Mr. Watts then filed an action for review of the denial of his application under 42 U.S.C. §405(g). He began the case proceeding pro se and in forma pauperis. In his November 9, 2015 in forma pauperis application, he did not answer question 2(b) and the last job he held, which would indicate he had never been employed. He did not answer question 3, which asked whether he was married. He did not answer question 4(d), which asked whether he received any pension, social security benefits, disability, or life insurance. Indeed, his responses to question 4 indicated that, in the last twelve months, he had received no income of any kind - not even public assistance or gifts. And, finally, he did not answer question 11, which asks about dependents. [Dkt. #4]. Given that the application was incomplete, the court denied it on February 9, 2016, and gave Mr. Watts 30 days in which to file an amended application or pay the filing fee. [Dkt. #20].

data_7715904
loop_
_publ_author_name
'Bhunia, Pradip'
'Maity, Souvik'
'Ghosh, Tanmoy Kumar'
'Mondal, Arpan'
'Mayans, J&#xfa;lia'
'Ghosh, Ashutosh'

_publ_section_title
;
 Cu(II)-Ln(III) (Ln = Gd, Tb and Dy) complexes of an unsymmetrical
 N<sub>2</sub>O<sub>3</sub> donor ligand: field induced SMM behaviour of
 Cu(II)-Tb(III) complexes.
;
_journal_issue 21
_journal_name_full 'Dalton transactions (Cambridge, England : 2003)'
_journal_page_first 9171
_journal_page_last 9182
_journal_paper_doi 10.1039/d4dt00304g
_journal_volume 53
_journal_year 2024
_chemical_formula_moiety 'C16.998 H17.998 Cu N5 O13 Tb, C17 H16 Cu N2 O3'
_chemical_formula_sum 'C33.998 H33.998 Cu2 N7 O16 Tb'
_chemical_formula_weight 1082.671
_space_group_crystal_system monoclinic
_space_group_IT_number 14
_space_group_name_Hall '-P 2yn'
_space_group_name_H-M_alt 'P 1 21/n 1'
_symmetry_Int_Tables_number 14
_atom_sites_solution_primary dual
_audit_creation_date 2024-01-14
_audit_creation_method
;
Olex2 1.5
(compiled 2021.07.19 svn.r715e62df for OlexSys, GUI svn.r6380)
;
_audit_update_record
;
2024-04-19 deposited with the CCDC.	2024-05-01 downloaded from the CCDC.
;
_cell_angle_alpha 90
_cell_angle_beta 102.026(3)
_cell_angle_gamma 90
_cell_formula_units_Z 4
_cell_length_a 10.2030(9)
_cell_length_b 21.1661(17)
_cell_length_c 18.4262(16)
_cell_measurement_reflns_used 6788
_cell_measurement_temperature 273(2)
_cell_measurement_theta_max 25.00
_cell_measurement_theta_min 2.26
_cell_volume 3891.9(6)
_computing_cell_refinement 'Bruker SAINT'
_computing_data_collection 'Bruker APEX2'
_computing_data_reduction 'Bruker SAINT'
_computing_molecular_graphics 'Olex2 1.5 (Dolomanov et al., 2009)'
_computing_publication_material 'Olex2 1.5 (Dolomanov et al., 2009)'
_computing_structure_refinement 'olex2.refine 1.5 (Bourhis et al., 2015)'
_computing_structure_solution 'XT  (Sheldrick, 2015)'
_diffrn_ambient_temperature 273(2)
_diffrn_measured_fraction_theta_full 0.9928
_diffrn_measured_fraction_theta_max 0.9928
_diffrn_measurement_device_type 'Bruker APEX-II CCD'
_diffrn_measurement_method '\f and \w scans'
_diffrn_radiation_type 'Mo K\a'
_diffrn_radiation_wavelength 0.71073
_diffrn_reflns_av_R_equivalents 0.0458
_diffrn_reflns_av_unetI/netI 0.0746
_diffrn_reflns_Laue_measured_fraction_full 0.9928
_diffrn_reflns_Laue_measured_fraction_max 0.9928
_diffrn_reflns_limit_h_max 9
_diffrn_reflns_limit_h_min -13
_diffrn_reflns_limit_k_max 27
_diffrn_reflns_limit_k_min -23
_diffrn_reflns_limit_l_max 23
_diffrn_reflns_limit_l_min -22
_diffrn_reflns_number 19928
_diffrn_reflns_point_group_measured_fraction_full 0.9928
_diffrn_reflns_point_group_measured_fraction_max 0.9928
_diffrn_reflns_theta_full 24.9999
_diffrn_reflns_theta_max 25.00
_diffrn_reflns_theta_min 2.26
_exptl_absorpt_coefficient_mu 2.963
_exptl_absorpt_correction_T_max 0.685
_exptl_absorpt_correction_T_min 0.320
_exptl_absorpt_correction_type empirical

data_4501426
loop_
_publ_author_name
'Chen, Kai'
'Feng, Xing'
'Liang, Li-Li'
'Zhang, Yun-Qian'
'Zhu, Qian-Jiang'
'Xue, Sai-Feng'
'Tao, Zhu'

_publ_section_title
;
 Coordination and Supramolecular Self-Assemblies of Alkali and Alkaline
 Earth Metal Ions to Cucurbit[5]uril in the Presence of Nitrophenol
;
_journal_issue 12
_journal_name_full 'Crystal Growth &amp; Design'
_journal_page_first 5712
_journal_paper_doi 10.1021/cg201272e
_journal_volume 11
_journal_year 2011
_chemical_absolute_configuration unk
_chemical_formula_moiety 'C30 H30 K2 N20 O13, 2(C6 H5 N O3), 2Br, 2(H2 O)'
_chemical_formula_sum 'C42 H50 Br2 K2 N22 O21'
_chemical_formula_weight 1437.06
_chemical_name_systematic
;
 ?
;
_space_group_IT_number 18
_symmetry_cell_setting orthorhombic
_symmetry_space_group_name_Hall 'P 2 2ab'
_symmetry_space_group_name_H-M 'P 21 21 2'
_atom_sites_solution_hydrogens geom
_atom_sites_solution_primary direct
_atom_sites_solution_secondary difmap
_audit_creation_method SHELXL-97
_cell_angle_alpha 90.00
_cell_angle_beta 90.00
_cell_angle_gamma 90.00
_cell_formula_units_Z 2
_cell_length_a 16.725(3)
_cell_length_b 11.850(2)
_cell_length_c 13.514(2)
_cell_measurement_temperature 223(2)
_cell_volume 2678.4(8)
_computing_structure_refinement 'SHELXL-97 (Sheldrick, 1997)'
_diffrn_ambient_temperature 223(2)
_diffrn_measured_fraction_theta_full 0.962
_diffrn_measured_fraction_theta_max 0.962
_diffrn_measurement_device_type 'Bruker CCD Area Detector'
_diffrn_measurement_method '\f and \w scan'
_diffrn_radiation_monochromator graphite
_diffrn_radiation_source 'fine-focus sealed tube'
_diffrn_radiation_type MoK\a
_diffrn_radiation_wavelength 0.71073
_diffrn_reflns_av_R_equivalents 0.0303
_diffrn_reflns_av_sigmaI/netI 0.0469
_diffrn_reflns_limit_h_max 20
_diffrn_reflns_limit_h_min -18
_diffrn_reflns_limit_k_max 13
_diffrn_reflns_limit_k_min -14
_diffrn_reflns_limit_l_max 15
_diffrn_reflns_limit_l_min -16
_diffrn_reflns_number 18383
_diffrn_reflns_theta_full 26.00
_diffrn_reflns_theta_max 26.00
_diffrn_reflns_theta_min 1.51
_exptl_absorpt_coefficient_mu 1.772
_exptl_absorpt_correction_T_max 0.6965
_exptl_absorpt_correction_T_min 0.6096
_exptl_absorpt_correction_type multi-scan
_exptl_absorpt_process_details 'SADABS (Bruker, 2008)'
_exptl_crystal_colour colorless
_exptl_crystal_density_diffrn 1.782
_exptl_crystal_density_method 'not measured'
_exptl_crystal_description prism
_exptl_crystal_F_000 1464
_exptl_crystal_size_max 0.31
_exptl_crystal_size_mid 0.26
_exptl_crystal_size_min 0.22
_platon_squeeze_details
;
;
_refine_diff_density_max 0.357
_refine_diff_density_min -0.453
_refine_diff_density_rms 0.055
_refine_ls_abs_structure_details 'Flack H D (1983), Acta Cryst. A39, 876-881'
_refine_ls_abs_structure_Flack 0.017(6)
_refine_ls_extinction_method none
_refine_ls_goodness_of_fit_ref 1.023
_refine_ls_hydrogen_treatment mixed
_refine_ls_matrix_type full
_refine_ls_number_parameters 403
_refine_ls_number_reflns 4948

Mr. Watts filed a second application on February 19, 2016. This time, he answered question 3, saying he wasn't married, and answered question 11, saying he had no dependents. He still left question 2(b) unanswered, again indicating that he had never had a job. He answered question 4(d) in the negative, claiming he received no pension, social security benefits, disability, or life insurance. He continued to claim that, in the previous 12 months, he had existed on no income whatsoever; no salary, no benefits, no gifts, no public assistance of any kind. [Dkt. #24, at 2; question 4]. Based on Mr. Watts's answers the second time around, his application was granted. [Dkt. #25].